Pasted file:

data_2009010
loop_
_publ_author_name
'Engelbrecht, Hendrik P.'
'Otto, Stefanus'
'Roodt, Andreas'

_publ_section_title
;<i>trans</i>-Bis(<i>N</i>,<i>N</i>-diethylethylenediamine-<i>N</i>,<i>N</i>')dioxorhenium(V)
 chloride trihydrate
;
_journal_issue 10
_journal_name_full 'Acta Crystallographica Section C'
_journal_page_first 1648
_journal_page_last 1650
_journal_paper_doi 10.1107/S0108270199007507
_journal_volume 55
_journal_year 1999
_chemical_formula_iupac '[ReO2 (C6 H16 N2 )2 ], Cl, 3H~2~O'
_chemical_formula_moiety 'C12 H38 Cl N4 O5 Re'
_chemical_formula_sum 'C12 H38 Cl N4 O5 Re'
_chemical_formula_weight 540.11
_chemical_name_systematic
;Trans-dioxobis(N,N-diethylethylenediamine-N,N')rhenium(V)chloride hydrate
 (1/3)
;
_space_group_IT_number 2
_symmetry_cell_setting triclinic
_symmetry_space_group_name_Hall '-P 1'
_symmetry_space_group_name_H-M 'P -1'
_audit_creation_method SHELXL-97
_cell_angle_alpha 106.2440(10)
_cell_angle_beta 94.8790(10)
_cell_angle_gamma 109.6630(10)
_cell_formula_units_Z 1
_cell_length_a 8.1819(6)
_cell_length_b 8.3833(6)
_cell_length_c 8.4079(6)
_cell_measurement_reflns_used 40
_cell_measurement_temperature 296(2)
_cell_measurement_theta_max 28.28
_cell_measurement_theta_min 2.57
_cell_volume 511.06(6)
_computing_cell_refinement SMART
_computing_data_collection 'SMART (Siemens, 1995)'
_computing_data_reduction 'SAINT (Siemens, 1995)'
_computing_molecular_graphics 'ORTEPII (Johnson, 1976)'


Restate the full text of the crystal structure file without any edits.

data_2009010
loop_
_publ_author_name
'Engelbrecht, Hendrik P.'
'Otto, Stefanus'
'Roodt, Andreas'

_publ_section_title
;<i>trans</i>-Bis(<i>N</i>,<i>N</i>-diethylethylenediamine-<i>N</i>,<i>N</i>')dioxorhenium(V)
 chloride trihydrate
;
_journal_issue 10
_journal_name_full 'Acta Crystallographica Section C'
_journal_page_first 1648
_journal_page_last 1650
_journal_paper_doi 10.1107/S0108270199007507
_journal_volume 55
_journal_year 1999
_chemical_formula_iupac '[ReO2 (C6 H16 N2 )2 ], Cl, 3H~2~O'
_chemical_formula_moiety 'C12 H38 Cl N4 O5 Re'
_chemical_formula_sum 'C12 H38 Cl N4 O5 Re'
_chemical_formula_weight 540.11
_chemical_name_systematic
;Trans-dioxobis(N,N-diethylethylenediamine-N,N')rhenium(V)chloride hydrate
 (1/3)
;
_space_group_IT_number 2
_symmetry_cell_setting triclinic
_symmetry_space_group_name_Hall '-P 1'
_symmetry_space_group_name_H-M 'P -1'
_audit_creation_method SHELXL-97
_cell_angle_alpha 106.2440(10)
_cell_angle_beta 94.8790(10)
_cell_angle_gamma 109.6630(10)
_cell_formula_units_Z 1
_cell_length_a 8.1819(6)
_cell_length_b 8.3833(6)
_cell_length_c 8.4079(6)
_cell_measurement_reflns_used 40
_cell_measurement_temperature 296(2)
_cell_measurement_theta_max 28.28
_cell_measurement_theta_min 2.57
_cell_volume 511.06(6)
_computing_cell_refinement SMART
_computing_data_collection 'SMART (Siemens, 1995)'
_computing_data_reduction 'SAINT (Siemens, 1995)'
_computing_molecular_graphics 'ORTEPII (Johnson, 1976)'